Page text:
Hello to all!
Hopefully everyone is staying healthy and happy. Things here are great, although I’m a little upset. Covid 19 has shrunk all my clothes. Bahahaha!
Many of us have been cooking at home, testing new recipes with some ups and a few downs.
Cooking the same thing over and over again, with consistent results, is very challenging. It’s one of the top struggles for young apprentices to learn. Perfection only comes with lots of the right practice. How hot you make a skillet before searing a piece of halibut, how to keep a vibrant color when blanching broccoli and how long to let meat rest before cutting are just naming a few. All decisions chefs contend with can affect the final outcome of a dish in a positive or negative way.
Sourdough bread baking comes with an all new set of challenges. Some logic is easier to follow than others. This kind of flour verses that kind of flour, when to add salt to the dough, air temperature & humidity control and what kind of shortening to use, if any, are just a few topics that are and are not negotiable. LOL… Seriously! You have to have the right combination of ingredients and processes if you want bread results which are “butter worthy”. Everyone has their own little secrets.
Chefs like to change things up all the time. It’s fun to take what we know, mix it with some ideas we get from others and stir in some of our never ending dreams. We have hopes of the end results being the spectacular creation which is in our heads (at least We think it's spectacular!). It has to have the exact taste and look or we are probably not going to be happy. I sometimes think about a recipe for a long time before making it… fine tuning- you know!. This is fun part… creating. Many ingredients are expensive, so lots of thought has to go into recipe developing before recipe testing can take place.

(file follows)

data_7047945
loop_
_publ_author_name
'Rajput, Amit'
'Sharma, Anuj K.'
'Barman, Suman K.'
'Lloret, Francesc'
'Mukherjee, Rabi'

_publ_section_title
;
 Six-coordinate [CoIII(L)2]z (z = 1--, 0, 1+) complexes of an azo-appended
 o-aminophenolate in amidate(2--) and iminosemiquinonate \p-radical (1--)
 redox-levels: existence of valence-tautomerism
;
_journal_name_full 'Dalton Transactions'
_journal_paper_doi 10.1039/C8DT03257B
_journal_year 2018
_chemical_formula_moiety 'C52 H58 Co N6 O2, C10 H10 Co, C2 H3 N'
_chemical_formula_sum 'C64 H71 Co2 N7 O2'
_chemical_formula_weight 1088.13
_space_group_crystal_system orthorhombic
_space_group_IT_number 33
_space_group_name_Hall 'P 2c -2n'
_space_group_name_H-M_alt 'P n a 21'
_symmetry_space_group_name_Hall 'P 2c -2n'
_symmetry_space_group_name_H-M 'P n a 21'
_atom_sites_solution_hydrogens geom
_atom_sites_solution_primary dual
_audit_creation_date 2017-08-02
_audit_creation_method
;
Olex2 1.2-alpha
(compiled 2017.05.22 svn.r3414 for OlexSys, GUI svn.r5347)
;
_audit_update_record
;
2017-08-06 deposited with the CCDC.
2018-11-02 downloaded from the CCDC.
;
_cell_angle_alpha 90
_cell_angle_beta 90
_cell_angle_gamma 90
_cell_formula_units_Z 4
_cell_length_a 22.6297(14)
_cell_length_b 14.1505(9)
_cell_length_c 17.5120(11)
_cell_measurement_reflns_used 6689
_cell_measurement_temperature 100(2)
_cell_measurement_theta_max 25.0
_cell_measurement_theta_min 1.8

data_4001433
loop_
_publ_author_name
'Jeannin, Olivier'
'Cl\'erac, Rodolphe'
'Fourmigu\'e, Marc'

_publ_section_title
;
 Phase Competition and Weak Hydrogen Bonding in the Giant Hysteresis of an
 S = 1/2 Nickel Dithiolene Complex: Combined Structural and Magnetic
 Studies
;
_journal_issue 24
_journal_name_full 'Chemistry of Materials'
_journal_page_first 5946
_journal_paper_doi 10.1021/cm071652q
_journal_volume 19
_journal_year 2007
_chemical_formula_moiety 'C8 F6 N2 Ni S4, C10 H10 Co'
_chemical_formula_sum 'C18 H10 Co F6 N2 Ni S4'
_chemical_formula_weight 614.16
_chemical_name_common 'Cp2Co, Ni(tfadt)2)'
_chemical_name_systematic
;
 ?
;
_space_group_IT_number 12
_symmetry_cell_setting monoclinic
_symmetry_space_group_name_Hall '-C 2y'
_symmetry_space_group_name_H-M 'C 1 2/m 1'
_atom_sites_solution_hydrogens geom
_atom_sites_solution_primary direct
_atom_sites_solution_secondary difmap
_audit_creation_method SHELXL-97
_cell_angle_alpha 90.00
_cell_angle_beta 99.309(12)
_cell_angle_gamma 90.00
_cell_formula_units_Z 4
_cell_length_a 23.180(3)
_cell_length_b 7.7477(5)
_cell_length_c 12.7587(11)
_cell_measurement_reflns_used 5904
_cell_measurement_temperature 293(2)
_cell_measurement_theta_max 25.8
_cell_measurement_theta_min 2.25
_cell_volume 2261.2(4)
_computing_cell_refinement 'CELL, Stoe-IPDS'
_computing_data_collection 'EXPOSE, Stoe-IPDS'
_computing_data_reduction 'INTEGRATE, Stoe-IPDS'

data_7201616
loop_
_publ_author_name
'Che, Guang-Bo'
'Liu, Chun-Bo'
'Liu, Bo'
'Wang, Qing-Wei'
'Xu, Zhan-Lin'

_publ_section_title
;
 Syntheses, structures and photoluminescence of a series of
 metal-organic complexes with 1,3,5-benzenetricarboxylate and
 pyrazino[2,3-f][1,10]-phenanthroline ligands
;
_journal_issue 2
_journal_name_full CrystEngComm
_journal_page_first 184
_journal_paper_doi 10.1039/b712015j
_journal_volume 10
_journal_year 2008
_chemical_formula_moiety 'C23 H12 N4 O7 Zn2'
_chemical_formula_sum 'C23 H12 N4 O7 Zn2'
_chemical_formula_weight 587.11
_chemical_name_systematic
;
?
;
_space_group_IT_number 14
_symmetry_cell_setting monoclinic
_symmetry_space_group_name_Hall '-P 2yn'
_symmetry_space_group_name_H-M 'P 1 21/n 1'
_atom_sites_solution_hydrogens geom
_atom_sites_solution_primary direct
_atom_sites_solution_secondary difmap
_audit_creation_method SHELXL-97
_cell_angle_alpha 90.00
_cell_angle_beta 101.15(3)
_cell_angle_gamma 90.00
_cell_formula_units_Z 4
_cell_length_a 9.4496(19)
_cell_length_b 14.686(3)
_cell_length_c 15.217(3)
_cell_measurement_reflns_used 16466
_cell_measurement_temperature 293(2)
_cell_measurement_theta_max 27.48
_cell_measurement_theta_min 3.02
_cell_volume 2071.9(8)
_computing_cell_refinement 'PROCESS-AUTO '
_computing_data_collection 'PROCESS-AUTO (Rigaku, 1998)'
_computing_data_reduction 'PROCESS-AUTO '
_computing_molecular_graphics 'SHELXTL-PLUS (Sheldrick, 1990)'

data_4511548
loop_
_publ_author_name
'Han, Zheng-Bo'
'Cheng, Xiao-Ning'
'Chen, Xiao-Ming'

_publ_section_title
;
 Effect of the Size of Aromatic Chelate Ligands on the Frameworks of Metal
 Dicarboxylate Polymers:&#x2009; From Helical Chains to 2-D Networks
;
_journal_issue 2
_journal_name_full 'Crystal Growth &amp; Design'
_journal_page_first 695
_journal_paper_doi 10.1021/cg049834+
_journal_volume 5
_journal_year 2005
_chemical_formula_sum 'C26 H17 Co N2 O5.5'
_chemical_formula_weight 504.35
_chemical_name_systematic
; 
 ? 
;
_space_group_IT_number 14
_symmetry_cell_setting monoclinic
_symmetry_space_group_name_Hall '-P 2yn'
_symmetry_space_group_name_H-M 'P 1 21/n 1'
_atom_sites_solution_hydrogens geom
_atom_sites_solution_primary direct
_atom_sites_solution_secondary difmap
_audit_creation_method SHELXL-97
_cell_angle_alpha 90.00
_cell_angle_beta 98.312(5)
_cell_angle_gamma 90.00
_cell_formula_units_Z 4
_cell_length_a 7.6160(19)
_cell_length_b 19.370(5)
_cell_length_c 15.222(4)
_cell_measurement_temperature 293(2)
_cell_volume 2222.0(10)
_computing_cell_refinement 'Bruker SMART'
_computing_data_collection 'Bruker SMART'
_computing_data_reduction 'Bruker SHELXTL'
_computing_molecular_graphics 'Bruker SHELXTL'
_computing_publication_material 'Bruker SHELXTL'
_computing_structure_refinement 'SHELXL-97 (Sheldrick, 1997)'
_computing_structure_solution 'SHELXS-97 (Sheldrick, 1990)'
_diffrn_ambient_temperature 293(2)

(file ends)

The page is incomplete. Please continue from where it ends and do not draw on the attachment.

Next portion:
Food stylists definitely have to know the client’s end in mind, and be able to achieve exact results very quickly because studio time can add up fast. Think about it… with an art director, prop stylist, food photographer, advertising agency rep, etc… all on the clock, things have to flow to keep costs down. As they say, time is definitely money.
When cooking at home, I may practice on foods that are not my strengths. Hopefully they will become another strength I can add to my repertoire. Lately, it’s been sourdough bread. I’ve baked literally tons of bread in my life, but only a small part has been sourdough.
Food is my passion... never stop thinking. I recently decided to study how a variety of successful bakers make their sourdough bread. I wanted to know how they handle their starter, hold their hands when shaping the dough, forecast timing, etc… My goal was to achieve an understanding of how to create the best flavors.
I’m sharing a few photos of some sourdough bread I practiced with recently. There are some imperfections, but I am getting an understanding and lots of knowledge. To master all the imperfections, it takes years of practice after you understand what you are doing. I’m pretty happy with the results, and will keep plugging away. There is one problem… I have more ideas and want to bake 10 loaves a day, but we can only eat so much bread.
By the way, the last 2 photos are not sourdough bread. One is a new style and shape of dinner roll I made sometime ago. The other is of mom. Sometimes when I'm at her house we take turns watching what the other person has up their sleeve. She usually just watches me and has nice comments. I have a lot of questions for her maybe even a few suggestions. BAHAHAHA! I can't think about a good meal without thinking of mom.
What to learn next??? Let me know if you have any thoughts or suggestions.
God Bless! I wish everyone the best.